Three years ago, Michael Osterholm laid out in a book the scenario of a global influenza pandemic originating in China that portended the current COVID-19 situation with eerie accuracy. Though Osterholm did not know when such a pandemic would occur, he was certain it would.
“When [a pandemic] happens,” Osterholm wrote, “it will spread before we realize what is happening. ... And unless we are prepared, it would be like trying to contain the wind. … Infectious disease is the deadliest enemy faced by all of humankind.”
Now that COVID-19 has emerged as that enemy, Osterholm has been in constant demand. Regional, national, and international media—including CNN, MSNBC, CBS, and even irreverent comedian and podcast host Joe Rogan—have sought him out repeatedly. The Washington Post and New York Times have published his op-eds. The Centers for Disease Control and Prevention, the U.S. Department of Health and Human Services, and the World Health Organization all seek his counsel.
Osterholm has deep knowledge of infectious diseases, a long track record of being ahead of the curve in understanding their impact, and a decided knack for distilling complex situations into comprehensible terms. Along the way, he has raised visibility for the University of Minnesota and the School of Public Health (SPH) as a source of credible, reliable information at the heart of a global pandemic.
A teacher and a mentor
After completing his bachelor’s degree at Luther College, Osterholm did his graduate work at the University. He began working at the Minnesota Department of Health (MDH) as a graduate student in 1975 and rose to the level of state epidemiologist in 1984, a position he held for 15 years.
He founded the U of M’s Center for Infectious Disease Research and Policy (CIDRAP) in 2001. He wanted to ground policy in solid science, with the mission “to prevent illness and death from targeted infectious disease threats through research and the translation of scientific information into real-world, practical applications, policies, and solutions.”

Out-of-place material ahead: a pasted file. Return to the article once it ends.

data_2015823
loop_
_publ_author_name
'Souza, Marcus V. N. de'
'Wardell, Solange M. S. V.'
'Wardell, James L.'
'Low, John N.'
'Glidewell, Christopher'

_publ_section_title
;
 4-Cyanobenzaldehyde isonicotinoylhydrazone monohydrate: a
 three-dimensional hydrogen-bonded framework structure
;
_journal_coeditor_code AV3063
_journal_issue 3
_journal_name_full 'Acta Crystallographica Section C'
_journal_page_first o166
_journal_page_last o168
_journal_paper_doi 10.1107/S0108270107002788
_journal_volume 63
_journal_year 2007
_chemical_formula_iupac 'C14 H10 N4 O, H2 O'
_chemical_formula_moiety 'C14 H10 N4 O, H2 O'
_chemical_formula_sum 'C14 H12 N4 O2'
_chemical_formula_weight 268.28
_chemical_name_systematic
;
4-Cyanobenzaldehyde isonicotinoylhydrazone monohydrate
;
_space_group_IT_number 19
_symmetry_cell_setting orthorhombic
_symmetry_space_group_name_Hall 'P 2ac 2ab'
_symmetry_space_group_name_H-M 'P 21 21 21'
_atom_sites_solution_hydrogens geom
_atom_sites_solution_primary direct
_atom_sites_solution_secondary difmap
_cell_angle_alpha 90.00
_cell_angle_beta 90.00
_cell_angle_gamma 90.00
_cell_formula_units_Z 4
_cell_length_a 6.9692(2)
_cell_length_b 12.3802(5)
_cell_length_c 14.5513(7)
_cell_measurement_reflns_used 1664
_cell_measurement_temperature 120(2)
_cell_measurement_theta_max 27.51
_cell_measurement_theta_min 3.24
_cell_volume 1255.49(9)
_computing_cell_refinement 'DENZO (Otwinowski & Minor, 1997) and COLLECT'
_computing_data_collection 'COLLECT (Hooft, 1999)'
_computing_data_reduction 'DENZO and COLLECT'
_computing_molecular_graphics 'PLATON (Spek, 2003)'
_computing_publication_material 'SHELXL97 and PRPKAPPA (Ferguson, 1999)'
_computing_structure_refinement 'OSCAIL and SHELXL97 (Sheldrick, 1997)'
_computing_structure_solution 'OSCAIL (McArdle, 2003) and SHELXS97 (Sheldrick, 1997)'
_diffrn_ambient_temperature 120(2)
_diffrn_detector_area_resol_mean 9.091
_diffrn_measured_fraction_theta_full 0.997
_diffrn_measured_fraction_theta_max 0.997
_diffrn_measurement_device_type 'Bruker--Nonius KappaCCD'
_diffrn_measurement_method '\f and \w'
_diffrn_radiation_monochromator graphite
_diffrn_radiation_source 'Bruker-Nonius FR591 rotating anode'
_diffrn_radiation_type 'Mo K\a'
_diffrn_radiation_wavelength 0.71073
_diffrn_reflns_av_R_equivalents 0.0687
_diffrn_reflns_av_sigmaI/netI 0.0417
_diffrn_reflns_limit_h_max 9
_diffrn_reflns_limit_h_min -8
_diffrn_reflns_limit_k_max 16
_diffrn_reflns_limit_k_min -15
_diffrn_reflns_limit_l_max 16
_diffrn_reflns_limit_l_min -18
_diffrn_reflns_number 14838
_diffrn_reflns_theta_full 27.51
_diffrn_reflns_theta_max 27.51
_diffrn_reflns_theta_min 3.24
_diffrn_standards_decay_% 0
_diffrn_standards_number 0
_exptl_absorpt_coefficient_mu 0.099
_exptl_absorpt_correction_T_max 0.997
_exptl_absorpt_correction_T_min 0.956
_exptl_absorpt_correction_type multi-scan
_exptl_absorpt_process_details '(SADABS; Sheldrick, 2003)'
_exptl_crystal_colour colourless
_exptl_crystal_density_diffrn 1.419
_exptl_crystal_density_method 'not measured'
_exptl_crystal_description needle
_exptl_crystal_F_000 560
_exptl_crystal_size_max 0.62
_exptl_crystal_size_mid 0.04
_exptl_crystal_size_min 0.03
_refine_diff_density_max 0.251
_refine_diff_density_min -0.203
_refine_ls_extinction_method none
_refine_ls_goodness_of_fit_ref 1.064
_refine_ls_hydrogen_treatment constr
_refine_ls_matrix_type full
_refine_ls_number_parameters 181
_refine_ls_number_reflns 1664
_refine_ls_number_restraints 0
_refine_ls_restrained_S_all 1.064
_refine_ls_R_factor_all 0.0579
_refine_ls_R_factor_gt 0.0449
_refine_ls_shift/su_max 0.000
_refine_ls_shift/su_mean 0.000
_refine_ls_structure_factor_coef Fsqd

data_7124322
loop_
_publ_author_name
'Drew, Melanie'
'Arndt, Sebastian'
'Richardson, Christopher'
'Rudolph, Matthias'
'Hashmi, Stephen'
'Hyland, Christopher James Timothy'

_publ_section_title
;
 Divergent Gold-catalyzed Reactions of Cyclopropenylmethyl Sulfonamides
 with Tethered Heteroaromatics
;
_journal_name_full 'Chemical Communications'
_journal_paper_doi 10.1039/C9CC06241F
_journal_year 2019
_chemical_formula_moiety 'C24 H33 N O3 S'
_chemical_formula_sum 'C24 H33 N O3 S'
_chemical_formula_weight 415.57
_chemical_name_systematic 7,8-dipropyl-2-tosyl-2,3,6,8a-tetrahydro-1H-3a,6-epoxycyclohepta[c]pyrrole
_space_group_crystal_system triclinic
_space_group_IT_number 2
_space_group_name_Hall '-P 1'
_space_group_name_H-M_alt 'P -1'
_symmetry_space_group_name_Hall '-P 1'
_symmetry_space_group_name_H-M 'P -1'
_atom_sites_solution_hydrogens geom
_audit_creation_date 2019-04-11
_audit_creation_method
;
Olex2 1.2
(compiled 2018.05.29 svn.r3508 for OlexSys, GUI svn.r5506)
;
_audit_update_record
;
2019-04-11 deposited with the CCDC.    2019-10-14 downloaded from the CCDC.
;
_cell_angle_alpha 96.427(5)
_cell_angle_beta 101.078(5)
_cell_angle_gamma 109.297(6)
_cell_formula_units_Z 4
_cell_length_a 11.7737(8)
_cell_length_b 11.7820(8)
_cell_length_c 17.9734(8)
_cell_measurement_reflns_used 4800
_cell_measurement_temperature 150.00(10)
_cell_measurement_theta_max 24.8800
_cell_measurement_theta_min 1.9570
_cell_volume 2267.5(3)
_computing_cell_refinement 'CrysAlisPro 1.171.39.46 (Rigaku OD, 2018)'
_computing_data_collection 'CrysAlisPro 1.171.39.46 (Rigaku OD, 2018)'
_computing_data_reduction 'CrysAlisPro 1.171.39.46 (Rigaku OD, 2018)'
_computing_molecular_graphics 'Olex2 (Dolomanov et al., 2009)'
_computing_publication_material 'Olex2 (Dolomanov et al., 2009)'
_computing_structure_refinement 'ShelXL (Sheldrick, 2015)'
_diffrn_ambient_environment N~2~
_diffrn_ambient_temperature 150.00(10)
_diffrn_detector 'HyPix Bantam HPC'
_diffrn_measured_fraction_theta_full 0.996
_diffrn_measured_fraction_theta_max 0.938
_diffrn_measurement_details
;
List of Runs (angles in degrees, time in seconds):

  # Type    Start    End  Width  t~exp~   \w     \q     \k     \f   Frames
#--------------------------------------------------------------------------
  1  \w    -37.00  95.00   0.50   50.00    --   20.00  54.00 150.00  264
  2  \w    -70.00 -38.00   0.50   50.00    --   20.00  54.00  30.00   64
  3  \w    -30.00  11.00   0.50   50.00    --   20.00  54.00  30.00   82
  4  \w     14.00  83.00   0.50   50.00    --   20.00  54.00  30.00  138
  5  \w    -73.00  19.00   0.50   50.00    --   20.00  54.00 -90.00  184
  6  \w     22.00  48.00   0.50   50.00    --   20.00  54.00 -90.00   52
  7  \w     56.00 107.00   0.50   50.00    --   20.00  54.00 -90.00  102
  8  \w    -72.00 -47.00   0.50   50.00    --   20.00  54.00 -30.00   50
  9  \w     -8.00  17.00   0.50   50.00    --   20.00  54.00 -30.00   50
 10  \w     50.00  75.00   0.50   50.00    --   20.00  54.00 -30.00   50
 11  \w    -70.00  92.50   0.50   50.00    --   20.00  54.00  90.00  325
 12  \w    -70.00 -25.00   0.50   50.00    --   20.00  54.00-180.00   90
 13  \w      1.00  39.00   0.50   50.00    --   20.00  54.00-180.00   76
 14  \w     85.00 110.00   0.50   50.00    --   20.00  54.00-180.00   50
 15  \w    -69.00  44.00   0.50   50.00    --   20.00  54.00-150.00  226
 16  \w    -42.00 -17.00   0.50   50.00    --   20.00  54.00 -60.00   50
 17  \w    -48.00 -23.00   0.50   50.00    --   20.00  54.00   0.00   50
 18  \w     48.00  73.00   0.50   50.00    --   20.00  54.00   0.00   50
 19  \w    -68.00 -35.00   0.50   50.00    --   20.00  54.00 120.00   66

I wish I had 10 Michaels to raise the profile of the importance of prevention around the planet.
Throughout his long tenure, Osterholm has taught. He’s a Distinguished Teaching Professor in the Division of Environmental Health Sciences in the School of Public Health and an adjunct professor in the medical school. “The single most important thing I do is teaching, which I’ve been doing for 44 years,” he says.
“Mike’s been able to train many people in a variety of roles to work in different capacities,” says Kristen Ehresmann, director of the Infectious Disease Epidemiology, Prevention and Control Division at MDH.
Back in 1989, as an SPH graduate student, Ehresmann became a research assistant under Osterholm at the MDH. Three decades later, she’s leading what she calls “the guts of the response” to COVID-19. She’s quoted nearly daily in the media, offering both cautions and explanations.
In addition to Osterholm and Ehresmann, media have sought out at least a dozen more SPH alumni and faculty to interpret and analyze various aspects of the coronavirus pandemic. A group of faculty and students have also worked with the MDH on models employing the most recent data to map and predict the spread of the pandemic to help hospitals prepare for potential spikes.
SPH dean John Finnegan says it’s not surprising that health authorities and the public are looking to the University for this expertise or that U of M alumni are fortifying the ranks of those responding to the pandemic.
Finnegan has been especially proud of Osterholm’s role lately. He says, “I wish I had 10 Michaels to raise the profile of the importance of prevention around the planet.”